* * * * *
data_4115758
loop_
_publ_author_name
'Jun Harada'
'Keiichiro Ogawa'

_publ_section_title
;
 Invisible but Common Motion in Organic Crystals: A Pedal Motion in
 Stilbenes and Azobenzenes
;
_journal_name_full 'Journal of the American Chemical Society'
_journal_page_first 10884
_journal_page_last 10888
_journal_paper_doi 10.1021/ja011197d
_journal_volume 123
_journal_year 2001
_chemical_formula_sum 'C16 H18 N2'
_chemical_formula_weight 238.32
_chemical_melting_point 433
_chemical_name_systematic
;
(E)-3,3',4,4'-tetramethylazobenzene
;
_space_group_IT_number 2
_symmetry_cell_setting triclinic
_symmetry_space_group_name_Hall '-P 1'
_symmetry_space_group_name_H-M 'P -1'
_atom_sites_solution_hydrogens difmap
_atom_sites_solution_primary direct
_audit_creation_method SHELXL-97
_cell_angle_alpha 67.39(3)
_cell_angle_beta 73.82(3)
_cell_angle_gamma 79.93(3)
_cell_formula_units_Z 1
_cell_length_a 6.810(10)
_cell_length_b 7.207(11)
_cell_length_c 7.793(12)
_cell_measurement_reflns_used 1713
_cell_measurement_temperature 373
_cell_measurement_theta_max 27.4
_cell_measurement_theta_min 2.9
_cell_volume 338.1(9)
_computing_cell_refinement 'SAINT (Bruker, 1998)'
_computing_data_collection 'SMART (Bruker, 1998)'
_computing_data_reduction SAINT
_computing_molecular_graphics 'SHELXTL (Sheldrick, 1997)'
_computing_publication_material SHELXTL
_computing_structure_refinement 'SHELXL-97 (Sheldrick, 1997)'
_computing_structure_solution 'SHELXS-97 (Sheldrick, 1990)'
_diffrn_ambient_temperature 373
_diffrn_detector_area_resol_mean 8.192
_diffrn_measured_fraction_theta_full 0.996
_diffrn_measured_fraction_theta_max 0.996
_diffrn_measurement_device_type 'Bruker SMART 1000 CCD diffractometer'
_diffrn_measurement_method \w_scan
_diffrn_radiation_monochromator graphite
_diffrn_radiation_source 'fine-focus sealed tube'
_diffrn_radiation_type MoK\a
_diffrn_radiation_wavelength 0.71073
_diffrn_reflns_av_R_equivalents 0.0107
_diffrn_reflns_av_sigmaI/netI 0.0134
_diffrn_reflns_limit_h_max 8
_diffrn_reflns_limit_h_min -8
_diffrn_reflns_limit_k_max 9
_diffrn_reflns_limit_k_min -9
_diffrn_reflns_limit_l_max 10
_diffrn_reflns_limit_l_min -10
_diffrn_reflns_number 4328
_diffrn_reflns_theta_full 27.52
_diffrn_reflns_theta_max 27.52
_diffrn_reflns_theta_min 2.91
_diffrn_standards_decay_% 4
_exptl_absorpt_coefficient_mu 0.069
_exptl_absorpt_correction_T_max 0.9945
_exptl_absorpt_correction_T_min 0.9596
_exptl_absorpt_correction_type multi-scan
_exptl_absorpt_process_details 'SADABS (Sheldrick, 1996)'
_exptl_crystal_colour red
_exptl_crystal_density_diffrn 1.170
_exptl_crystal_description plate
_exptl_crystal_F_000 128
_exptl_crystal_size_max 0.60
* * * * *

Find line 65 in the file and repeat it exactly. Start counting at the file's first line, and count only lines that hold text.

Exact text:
_diffrn_reflns_limit_k_min -9